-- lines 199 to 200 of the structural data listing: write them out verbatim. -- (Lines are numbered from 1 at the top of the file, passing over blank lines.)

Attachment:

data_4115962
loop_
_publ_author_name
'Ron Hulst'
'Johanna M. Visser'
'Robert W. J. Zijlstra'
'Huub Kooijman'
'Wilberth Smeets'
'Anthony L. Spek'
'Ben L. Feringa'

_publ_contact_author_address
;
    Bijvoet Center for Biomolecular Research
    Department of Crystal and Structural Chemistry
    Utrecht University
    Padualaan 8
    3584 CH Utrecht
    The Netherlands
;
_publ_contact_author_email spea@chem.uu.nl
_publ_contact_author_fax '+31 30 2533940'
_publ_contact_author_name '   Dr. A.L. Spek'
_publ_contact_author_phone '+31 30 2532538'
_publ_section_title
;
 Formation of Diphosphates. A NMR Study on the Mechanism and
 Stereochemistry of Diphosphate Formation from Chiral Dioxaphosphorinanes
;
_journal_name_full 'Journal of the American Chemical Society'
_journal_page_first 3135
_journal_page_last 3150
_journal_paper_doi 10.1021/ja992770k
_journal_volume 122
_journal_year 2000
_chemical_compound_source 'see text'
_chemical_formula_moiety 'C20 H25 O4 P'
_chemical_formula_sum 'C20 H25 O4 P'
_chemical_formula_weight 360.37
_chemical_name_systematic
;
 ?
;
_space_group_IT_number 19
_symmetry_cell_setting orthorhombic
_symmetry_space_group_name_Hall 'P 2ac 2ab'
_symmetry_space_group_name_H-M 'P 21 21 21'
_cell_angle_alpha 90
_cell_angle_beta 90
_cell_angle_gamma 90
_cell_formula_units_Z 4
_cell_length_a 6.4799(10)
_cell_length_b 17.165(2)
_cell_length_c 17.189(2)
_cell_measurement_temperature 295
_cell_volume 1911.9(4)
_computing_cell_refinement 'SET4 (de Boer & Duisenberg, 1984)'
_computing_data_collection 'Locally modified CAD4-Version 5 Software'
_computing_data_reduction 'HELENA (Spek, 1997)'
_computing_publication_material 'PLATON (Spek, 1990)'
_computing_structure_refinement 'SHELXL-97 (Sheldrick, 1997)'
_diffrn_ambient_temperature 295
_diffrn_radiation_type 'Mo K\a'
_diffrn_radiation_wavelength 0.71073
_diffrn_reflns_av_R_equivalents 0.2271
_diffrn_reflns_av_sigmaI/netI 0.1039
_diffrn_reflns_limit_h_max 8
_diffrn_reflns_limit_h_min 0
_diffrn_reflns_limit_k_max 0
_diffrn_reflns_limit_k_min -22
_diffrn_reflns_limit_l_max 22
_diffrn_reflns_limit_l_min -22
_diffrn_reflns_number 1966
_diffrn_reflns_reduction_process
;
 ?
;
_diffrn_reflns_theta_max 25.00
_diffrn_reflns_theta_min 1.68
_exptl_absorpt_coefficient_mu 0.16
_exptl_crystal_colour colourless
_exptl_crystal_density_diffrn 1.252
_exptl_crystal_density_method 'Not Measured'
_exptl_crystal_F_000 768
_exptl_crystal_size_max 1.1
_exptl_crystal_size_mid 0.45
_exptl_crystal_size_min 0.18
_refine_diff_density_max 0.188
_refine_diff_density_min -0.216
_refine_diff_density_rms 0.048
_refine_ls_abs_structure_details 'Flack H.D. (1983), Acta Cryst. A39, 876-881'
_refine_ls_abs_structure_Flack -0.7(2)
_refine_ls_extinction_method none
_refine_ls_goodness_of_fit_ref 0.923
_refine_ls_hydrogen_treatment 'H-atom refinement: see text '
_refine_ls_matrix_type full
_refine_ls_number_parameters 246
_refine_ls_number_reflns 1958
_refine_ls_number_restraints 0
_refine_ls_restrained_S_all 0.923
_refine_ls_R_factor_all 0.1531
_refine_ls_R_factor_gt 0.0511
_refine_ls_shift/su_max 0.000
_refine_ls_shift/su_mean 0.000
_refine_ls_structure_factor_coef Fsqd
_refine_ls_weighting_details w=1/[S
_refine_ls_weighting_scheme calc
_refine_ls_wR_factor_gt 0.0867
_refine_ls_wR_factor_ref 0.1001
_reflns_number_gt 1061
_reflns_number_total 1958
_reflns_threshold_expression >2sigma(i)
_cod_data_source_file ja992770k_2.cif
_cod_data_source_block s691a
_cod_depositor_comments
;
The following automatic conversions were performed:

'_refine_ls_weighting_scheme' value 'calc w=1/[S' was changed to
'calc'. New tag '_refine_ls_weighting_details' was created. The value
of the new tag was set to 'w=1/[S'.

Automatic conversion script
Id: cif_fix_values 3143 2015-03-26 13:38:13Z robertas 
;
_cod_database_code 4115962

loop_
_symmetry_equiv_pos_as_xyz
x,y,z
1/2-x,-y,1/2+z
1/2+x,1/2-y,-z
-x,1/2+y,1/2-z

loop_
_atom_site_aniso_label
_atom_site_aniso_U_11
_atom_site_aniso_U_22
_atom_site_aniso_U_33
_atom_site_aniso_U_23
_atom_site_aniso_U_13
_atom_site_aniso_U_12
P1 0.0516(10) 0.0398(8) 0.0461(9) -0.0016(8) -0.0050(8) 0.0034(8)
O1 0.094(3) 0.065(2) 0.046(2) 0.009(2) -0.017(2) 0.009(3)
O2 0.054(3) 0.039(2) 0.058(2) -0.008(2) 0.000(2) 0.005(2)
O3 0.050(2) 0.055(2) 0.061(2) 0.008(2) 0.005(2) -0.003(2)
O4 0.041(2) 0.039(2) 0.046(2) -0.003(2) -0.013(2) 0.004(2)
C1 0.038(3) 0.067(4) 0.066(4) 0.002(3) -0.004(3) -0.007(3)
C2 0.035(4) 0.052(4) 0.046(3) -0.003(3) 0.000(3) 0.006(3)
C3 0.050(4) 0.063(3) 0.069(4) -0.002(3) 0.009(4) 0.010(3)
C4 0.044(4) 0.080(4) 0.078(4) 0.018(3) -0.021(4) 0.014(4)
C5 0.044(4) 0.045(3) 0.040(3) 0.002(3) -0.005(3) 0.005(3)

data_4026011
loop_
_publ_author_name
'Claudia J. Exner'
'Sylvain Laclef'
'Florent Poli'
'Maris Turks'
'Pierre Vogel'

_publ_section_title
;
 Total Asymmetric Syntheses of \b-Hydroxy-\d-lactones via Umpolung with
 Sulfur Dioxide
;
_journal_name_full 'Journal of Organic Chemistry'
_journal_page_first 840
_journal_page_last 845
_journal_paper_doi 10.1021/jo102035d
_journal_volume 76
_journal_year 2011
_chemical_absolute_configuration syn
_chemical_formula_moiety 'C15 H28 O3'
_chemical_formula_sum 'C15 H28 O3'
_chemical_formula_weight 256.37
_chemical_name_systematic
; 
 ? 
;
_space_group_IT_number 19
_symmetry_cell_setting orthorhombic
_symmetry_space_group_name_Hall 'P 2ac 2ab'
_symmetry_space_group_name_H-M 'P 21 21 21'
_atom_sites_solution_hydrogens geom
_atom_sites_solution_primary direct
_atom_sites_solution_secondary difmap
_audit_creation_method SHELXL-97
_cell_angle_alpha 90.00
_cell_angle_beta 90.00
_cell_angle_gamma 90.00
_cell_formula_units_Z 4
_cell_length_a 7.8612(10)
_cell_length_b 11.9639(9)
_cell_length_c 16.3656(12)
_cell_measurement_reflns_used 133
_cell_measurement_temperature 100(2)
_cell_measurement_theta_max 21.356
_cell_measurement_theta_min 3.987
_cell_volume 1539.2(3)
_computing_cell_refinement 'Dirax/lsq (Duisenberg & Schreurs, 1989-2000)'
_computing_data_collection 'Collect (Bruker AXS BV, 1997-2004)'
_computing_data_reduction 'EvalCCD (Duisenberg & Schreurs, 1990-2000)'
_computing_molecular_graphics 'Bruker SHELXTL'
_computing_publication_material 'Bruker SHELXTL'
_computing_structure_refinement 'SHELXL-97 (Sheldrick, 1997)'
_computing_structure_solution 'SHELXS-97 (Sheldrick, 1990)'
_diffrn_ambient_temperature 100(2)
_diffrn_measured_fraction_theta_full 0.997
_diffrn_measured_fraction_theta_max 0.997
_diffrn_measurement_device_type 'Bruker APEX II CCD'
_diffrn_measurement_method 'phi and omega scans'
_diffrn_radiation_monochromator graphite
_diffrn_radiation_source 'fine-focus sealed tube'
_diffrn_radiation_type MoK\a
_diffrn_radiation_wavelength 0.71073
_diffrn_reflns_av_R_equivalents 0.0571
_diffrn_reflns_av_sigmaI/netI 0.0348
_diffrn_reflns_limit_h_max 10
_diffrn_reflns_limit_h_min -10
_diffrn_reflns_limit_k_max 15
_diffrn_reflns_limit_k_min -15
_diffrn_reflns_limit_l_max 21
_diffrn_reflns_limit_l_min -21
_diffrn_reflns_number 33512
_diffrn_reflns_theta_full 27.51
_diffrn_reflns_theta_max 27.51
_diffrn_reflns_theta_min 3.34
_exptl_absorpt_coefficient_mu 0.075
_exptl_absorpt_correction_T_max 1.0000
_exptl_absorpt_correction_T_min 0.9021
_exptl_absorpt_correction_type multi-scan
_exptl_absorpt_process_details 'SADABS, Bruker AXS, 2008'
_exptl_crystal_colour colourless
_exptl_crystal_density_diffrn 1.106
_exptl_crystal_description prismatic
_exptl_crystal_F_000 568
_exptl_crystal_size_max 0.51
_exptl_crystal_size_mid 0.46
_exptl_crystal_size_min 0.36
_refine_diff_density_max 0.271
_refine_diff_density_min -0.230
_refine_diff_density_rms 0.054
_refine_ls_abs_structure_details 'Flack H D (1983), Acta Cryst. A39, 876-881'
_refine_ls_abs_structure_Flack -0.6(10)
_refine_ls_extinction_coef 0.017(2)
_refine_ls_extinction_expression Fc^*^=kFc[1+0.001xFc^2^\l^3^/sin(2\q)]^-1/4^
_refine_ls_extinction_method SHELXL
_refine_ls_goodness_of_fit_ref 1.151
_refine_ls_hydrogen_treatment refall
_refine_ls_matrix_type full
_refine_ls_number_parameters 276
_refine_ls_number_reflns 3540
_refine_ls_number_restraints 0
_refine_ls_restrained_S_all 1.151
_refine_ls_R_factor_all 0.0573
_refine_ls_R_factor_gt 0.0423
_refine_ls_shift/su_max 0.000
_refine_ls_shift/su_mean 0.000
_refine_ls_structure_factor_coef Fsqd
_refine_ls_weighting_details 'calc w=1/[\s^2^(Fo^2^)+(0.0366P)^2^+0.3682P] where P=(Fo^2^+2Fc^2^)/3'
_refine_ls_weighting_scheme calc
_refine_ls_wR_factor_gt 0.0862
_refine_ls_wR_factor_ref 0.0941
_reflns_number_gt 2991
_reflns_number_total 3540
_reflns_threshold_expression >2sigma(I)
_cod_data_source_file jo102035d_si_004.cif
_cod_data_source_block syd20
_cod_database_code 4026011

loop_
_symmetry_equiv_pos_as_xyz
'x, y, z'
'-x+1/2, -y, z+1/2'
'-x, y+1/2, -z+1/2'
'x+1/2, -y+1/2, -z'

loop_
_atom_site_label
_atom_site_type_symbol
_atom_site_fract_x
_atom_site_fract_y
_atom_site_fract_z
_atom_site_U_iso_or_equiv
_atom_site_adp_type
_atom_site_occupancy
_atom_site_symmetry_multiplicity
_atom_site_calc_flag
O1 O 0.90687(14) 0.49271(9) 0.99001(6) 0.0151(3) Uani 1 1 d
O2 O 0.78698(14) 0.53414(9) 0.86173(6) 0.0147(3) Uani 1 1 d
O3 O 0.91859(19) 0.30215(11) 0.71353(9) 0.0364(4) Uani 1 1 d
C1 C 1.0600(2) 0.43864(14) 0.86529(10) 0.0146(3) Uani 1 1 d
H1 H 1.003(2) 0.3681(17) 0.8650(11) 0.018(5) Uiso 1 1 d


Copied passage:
_computing_publication_material 'Bruker SHELXTL'
_computing_structure_refinement 'SHELXL-97 (Sheldrick, 1997)'